Are you ever unsure whether you can connect those clauses with a comma, or if you need something stronger like a semicolon? The answer is one you may be familiar with: it depends! But fear not, for after this lesson the largely misunderstood comma splice will no longer afflict your writing.
- What is a Comma Splice? A comma splice occurs when two independent clauses (a clause that has both a subject and verb and can stand alone as a separate sentence) are joined together with a comma without a coordinating conjunction or other appropriate punctuation mark: “The court dismissed the case, the evidence was insufficient.”
Avoiding the Comma Splice:
- Use a Period: Separate the two independent clauses into two sentences with a period: “The court dismissed the case. The evidence was insufficient.”
- Use a Coordinating Conjunction: Add a coordinating conjunction (remember FANBOYS: for, and, nor, but, or, yet, so) after the comma: “The court dismissed the case, for the evidence was insufficient.”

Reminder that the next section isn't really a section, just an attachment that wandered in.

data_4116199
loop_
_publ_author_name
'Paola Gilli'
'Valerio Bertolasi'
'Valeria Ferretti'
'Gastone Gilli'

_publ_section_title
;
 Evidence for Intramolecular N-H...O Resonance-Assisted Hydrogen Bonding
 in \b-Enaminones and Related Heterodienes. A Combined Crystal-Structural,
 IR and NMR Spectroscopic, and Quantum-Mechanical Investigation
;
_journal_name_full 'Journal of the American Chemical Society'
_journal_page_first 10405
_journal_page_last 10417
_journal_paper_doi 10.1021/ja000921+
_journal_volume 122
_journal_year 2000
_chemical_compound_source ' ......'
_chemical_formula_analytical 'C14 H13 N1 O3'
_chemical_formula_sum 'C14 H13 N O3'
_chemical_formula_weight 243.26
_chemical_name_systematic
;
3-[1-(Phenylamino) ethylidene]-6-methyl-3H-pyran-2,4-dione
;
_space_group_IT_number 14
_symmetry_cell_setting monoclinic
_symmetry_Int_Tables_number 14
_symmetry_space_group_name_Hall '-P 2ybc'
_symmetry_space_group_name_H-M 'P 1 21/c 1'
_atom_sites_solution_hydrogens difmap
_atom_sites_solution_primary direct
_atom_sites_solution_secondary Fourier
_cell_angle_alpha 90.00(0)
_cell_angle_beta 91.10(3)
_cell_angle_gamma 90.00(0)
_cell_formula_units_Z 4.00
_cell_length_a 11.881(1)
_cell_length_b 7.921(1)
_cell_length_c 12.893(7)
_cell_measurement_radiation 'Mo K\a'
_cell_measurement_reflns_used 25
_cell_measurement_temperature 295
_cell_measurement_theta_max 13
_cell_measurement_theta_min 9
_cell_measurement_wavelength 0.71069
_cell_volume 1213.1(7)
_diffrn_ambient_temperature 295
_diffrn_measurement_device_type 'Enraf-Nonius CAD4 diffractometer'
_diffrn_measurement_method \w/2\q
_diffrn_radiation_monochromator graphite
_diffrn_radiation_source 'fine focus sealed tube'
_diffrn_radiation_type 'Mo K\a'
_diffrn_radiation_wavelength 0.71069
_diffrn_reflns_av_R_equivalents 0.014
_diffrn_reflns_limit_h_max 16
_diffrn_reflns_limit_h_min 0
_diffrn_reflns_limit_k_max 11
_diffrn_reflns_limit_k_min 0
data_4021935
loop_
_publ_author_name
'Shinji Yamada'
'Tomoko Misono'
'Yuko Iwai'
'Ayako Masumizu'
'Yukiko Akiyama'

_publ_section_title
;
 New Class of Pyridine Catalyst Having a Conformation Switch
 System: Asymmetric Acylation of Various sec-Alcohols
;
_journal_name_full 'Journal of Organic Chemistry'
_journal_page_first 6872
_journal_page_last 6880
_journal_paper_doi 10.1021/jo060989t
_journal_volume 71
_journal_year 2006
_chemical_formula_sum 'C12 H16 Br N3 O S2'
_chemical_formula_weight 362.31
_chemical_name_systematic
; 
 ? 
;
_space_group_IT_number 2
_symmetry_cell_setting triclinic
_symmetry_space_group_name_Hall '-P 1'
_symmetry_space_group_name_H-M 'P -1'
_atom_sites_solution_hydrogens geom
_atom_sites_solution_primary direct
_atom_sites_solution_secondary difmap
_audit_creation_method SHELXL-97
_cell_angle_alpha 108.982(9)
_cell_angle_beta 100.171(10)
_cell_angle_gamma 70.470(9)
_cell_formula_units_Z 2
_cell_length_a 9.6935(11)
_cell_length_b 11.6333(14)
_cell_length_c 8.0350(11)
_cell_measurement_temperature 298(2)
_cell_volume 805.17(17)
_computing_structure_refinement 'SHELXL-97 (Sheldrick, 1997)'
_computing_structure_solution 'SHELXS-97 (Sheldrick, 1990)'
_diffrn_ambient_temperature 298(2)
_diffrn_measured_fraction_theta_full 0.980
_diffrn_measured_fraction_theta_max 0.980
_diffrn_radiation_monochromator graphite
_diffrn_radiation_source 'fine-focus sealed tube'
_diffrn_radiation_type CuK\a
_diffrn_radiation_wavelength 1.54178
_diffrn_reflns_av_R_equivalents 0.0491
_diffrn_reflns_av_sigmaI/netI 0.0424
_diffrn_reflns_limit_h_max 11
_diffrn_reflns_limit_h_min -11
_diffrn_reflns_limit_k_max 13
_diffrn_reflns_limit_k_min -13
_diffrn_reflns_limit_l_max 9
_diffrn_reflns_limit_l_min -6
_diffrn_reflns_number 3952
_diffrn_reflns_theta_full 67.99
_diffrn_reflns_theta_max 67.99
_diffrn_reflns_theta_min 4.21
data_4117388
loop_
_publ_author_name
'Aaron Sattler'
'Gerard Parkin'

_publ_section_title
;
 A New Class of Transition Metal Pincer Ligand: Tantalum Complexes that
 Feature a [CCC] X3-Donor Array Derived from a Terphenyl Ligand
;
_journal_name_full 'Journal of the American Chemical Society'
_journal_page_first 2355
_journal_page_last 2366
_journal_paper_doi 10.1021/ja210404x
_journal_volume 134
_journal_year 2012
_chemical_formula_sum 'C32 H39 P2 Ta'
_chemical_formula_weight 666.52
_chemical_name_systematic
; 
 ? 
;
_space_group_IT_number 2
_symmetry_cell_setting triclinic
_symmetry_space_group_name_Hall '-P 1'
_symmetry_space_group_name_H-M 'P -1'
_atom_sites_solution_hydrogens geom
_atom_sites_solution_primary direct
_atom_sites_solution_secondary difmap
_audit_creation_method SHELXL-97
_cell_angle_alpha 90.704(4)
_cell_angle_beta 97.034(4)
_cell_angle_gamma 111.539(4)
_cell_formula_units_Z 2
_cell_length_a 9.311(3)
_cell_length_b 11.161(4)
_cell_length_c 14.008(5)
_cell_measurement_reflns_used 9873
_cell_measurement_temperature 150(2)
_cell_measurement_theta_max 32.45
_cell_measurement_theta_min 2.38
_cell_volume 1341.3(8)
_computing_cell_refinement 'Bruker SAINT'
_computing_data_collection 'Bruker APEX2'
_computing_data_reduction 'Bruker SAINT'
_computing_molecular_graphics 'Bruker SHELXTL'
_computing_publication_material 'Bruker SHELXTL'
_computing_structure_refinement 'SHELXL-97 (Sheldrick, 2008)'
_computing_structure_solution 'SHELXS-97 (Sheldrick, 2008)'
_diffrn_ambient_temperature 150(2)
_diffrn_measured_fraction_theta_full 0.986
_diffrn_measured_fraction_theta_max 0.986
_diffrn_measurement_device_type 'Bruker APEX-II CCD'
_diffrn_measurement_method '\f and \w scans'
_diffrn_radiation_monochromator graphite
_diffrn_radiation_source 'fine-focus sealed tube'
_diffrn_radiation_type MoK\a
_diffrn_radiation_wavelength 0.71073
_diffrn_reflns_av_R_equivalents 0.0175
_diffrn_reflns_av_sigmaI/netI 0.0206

- Use a Semicolon: Replace the comma with a semicolon if the two independent clauses are (1) closely related in idea and (2) the second clause starts with a conjunctive adverb or transitional phrase: “The court dismissed the case; indeed, the evidence was insufficient.”
- Use a Colon: If the second clause illustrates or explains the first clause, a colon may be appropriate: “The court dismissed the case: the evidence was insufficient.”
And now it’s time for some practice problems, for we need not ever splice another comma again!